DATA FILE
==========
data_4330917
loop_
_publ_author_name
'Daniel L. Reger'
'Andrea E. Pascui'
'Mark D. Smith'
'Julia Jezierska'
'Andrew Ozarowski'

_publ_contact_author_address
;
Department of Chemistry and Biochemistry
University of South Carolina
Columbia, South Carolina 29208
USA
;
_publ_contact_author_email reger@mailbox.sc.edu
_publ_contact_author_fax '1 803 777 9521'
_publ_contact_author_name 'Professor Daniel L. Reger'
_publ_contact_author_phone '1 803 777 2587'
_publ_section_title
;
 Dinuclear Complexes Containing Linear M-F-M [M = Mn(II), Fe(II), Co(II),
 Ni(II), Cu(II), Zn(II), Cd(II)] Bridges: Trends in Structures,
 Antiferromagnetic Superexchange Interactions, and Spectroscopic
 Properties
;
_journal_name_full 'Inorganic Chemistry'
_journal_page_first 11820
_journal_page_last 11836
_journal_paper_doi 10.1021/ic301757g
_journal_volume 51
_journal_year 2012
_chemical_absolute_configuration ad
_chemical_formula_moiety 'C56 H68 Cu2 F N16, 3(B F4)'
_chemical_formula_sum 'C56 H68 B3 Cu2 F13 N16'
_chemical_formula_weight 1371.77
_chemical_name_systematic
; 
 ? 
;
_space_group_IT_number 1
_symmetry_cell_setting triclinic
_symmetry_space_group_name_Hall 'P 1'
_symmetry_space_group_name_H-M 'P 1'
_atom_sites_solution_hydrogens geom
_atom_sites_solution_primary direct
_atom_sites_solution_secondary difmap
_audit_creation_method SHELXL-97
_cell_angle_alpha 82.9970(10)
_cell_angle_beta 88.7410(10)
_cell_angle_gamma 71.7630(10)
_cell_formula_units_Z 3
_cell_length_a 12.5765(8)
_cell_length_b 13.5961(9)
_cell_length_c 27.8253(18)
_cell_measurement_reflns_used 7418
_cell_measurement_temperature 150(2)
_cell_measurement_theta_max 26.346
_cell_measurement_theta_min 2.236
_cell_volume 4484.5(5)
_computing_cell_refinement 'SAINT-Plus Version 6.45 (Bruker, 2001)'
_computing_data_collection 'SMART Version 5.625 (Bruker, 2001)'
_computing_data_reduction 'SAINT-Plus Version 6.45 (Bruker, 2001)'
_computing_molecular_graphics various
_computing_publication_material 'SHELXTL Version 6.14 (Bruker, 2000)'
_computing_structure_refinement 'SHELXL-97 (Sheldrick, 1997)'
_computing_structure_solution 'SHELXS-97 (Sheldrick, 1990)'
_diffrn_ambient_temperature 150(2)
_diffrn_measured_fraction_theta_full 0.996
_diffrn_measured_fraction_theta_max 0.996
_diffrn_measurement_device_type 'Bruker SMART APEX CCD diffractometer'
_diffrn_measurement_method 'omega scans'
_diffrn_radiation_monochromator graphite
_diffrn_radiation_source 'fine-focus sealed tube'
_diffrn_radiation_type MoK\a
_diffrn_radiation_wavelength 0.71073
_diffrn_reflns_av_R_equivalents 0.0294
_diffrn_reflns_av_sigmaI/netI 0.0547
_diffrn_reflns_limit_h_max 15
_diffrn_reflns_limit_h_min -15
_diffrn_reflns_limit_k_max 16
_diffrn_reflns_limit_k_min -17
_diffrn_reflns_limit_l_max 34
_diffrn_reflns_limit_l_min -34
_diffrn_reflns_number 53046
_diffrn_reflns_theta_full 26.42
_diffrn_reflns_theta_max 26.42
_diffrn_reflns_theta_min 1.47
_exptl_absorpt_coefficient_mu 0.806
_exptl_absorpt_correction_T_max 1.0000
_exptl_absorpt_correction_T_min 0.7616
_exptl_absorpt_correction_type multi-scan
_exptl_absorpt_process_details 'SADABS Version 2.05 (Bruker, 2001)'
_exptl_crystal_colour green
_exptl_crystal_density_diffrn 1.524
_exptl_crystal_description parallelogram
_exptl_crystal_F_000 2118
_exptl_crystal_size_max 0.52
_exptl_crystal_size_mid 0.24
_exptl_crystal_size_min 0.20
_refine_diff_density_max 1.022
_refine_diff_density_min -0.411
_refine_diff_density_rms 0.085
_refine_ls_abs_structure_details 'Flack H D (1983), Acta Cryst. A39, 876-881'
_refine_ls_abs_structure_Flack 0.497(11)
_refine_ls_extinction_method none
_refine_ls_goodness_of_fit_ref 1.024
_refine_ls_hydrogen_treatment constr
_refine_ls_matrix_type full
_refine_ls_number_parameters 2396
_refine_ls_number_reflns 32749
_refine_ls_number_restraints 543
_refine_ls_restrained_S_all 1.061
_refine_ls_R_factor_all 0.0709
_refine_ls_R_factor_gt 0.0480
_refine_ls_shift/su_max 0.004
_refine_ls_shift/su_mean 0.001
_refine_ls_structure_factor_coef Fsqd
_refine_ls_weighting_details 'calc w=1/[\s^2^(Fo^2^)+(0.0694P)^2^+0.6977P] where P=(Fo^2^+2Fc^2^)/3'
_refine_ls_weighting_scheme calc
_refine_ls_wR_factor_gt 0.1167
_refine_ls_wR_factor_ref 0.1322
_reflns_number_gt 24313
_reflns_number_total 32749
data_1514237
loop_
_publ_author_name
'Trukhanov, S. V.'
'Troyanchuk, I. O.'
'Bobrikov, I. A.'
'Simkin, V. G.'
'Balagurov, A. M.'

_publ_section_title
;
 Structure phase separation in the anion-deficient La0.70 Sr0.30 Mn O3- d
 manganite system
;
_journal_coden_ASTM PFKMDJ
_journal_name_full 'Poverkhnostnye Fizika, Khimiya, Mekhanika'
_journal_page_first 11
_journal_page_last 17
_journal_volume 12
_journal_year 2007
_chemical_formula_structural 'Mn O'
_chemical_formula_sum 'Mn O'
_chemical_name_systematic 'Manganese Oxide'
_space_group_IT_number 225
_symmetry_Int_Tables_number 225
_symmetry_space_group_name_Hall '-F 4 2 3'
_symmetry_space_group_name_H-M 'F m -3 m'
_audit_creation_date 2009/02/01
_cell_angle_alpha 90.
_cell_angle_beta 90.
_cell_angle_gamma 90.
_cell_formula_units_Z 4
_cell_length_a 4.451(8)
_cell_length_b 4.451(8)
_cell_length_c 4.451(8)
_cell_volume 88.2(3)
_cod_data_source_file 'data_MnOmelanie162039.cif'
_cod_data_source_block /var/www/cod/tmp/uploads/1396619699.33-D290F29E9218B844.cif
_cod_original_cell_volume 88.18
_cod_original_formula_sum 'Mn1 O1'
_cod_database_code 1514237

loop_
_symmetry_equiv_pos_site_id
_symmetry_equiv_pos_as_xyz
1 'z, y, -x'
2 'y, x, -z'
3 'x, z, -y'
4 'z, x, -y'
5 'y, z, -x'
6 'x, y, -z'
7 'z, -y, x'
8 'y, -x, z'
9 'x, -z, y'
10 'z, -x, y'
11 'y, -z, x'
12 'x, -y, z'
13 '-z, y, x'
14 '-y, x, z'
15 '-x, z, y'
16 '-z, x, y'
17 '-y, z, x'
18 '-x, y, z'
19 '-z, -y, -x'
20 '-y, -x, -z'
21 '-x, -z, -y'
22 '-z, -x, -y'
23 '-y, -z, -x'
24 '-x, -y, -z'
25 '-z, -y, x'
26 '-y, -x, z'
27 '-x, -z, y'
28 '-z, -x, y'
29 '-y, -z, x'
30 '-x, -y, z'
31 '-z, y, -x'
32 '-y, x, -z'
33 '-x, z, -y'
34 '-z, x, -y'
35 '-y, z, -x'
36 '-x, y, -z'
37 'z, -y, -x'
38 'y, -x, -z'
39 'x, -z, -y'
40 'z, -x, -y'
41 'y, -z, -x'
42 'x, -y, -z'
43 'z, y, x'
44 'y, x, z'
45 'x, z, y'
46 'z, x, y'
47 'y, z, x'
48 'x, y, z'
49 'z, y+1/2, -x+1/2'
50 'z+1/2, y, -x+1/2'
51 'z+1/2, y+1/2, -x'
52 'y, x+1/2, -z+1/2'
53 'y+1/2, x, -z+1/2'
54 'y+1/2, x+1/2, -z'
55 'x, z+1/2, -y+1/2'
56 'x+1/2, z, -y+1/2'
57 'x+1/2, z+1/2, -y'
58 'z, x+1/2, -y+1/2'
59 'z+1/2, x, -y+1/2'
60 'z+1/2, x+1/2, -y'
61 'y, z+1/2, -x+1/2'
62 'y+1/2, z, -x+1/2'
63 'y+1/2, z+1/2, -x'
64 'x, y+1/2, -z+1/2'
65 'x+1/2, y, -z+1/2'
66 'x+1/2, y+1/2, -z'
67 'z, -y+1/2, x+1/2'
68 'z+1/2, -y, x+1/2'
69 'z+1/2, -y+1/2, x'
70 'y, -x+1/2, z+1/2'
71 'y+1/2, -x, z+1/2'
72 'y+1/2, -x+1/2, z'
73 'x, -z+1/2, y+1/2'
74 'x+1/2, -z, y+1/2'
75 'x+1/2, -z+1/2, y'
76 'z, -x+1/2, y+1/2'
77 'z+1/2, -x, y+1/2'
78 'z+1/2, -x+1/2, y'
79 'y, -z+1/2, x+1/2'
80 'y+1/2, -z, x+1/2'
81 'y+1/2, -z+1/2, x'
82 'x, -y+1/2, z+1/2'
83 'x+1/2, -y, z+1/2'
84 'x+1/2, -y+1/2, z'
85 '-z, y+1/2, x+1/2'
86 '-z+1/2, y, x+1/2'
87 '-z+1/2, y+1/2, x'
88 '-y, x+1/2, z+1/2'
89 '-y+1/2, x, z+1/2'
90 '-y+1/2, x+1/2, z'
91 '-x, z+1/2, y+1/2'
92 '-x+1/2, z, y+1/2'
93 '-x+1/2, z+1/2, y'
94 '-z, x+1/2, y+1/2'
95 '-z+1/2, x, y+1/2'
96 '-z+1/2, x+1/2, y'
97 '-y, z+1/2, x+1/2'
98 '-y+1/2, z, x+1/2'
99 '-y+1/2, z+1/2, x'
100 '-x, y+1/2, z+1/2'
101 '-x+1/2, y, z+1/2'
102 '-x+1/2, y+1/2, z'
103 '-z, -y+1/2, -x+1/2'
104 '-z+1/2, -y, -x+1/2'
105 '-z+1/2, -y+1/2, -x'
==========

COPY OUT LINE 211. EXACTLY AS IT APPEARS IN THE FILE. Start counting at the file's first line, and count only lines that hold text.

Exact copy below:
44 'y, x, z'